Gert Biesta’s paper calls upon the philosophy of Emmanuel Levinas to explicate his argument that students are not served by adaptive teaching in spite of the rhetoric surrounding such ‘prevailing educational imaginary’ (p.378). He contends that this type of auto-didacticism means that the student remains ‘in her own mind’, able to make meaning of the world as she perceives and learns about it, yet,
“the self … can never out of its own generate a criterion with which to evaluate that which it is adjusting to” (p.388).
Biesta, arguing with Levinas, states that the student in this situation crucially lacks an intervention or, it wouldn’t be too far-fetched to say considering Levinas’ philosophy, an intercession, from another, an exteriority, who addresses her and in so doing, makes revelation. Without this,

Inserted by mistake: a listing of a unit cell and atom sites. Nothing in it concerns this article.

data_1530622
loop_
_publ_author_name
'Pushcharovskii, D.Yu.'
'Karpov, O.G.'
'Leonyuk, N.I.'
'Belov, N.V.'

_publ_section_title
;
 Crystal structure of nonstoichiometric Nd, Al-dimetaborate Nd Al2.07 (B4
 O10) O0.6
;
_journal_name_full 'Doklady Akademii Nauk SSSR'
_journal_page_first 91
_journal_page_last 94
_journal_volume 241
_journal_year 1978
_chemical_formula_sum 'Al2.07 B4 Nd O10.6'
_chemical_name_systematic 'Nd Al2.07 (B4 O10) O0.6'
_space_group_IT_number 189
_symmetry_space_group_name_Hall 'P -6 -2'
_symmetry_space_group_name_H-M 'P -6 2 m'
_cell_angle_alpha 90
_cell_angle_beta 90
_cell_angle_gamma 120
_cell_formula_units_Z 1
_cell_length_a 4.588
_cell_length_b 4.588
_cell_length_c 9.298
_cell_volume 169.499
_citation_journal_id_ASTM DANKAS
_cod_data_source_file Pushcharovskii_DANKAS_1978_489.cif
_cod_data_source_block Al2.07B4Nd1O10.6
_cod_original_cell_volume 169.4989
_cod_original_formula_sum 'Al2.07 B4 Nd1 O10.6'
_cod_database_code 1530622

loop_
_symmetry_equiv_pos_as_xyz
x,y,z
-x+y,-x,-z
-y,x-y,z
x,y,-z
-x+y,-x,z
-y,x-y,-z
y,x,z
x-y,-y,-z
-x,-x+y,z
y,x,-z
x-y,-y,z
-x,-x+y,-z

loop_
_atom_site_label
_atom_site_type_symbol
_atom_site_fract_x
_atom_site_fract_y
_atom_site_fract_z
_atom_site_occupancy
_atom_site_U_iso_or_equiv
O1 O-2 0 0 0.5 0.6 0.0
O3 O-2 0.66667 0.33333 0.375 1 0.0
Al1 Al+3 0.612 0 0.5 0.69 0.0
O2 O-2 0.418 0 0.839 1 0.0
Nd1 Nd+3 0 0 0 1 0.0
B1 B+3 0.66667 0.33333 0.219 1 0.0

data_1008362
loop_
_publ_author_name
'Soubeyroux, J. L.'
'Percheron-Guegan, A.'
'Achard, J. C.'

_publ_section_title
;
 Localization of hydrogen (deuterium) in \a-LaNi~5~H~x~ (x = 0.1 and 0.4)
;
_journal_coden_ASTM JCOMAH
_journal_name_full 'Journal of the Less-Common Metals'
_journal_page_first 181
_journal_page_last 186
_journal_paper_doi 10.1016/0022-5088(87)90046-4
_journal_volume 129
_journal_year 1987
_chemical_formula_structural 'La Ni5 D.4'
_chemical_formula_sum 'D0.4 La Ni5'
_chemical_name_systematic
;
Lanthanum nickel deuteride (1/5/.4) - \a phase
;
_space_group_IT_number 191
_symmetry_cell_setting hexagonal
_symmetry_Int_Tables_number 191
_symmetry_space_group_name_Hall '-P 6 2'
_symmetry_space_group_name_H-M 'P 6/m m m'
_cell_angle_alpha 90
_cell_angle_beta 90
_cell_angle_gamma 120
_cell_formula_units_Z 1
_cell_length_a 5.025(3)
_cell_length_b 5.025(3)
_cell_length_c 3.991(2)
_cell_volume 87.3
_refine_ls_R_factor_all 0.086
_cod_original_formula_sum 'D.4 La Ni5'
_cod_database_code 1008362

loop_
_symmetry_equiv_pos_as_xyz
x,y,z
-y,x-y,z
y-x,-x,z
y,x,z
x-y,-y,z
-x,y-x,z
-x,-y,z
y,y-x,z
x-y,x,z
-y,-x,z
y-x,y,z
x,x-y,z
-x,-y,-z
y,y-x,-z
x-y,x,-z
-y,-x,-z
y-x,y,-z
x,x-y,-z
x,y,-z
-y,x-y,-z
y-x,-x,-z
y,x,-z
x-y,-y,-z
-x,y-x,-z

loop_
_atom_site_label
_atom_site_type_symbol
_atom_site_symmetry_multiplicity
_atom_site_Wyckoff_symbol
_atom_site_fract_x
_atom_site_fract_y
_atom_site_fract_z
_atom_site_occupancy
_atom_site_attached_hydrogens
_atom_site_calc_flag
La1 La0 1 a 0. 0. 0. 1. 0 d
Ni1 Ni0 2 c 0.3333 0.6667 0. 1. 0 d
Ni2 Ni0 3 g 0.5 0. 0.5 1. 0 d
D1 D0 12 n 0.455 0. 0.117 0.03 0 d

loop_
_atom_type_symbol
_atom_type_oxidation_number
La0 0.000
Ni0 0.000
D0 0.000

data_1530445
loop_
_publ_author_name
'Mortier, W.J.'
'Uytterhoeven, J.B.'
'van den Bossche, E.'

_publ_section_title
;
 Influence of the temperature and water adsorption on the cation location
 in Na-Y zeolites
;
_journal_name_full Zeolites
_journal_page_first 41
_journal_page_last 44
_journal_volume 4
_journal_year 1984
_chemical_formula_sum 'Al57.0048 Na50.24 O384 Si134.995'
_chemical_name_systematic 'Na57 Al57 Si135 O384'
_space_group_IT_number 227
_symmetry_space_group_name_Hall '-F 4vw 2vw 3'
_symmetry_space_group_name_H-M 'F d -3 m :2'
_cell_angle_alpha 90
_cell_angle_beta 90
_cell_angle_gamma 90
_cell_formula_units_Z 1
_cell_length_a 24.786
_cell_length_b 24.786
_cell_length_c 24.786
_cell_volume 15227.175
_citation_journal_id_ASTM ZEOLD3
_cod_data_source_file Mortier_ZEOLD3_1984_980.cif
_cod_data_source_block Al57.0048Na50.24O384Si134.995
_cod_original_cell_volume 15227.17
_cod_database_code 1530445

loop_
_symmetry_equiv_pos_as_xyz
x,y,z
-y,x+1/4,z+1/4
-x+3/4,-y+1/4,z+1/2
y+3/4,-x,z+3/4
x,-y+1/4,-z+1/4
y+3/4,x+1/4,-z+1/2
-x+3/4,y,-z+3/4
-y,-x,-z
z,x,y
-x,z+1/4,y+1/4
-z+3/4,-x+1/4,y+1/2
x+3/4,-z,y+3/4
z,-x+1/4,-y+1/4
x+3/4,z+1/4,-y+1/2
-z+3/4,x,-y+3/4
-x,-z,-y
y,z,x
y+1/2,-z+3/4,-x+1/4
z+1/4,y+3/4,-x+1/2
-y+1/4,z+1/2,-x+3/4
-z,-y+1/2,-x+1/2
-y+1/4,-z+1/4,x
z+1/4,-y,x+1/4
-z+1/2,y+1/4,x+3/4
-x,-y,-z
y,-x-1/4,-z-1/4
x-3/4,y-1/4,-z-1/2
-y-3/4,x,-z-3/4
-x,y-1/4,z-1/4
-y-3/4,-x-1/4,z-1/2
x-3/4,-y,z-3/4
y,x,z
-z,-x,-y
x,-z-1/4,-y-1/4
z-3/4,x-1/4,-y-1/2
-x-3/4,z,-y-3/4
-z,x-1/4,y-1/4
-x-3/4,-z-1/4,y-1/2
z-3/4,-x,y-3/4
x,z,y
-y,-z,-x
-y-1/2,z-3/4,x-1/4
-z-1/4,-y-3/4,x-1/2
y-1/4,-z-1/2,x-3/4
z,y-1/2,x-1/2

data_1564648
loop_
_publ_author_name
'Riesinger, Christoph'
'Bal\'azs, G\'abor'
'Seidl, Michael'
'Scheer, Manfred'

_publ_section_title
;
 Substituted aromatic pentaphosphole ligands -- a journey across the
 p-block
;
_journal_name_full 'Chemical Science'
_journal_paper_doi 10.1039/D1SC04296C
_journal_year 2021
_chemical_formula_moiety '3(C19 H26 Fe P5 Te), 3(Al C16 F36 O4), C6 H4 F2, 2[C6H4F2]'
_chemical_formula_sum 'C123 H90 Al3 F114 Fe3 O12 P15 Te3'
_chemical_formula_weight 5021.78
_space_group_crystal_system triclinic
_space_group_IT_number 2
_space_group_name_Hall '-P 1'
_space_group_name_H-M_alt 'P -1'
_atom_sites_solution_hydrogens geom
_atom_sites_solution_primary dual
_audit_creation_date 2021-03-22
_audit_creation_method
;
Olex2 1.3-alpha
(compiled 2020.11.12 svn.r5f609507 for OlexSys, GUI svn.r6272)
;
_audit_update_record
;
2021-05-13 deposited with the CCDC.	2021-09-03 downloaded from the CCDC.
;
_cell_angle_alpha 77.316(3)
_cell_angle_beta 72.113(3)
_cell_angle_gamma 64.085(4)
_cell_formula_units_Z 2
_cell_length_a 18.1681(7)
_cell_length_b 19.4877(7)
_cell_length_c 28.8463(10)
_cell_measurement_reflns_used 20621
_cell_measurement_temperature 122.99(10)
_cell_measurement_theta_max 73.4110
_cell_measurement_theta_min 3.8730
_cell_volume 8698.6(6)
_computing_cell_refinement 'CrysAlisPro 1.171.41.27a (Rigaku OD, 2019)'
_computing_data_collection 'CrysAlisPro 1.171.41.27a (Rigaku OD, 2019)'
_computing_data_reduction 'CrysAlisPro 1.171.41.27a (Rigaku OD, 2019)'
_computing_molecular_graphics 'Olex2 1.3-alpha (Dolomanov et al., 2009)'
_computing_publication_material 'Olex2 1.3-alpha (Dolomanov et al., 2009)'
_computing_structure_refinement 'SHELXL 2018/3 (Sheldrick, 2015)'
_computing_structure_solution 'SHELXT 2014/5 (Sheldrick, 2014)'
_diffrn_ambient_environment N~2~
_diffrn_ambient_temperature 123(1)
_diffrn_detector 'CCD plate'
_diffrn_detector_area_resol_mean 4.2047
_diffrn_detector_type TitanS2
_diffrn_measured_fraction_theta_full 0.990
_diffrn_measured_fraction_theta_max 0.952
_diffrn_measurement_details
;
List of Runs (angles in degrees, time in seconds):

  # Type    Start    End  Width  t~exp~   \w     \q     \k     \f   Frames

the very ‘thing’ that cannot happen, the very ‘thing’ that can never ‘arrive’ in their universe, is the event of being addressed, that is, the event of being taught (p.388).
Levinas’ philosophy and Biesta’s explication is far more complex than can be summarised in this short comment, but I believe it revolves around an understanding of the teacher as generously and without expectation of return, interceding for the student by providing something akin to Sartre’s ‘look’ which reveals her to herself and awards her proper subjectivity and apprehension in and of the world and without promoting his own view of it.
I need to read this again to gain a better understanding of it.
Biesta, G. (2016). The Rediscovery of Teaching: On robot vacuum cleaners, non-ecological education and the limits of the hermeneutical world view. Educational Philosophy and Theory, 48(4), pp.374-392.
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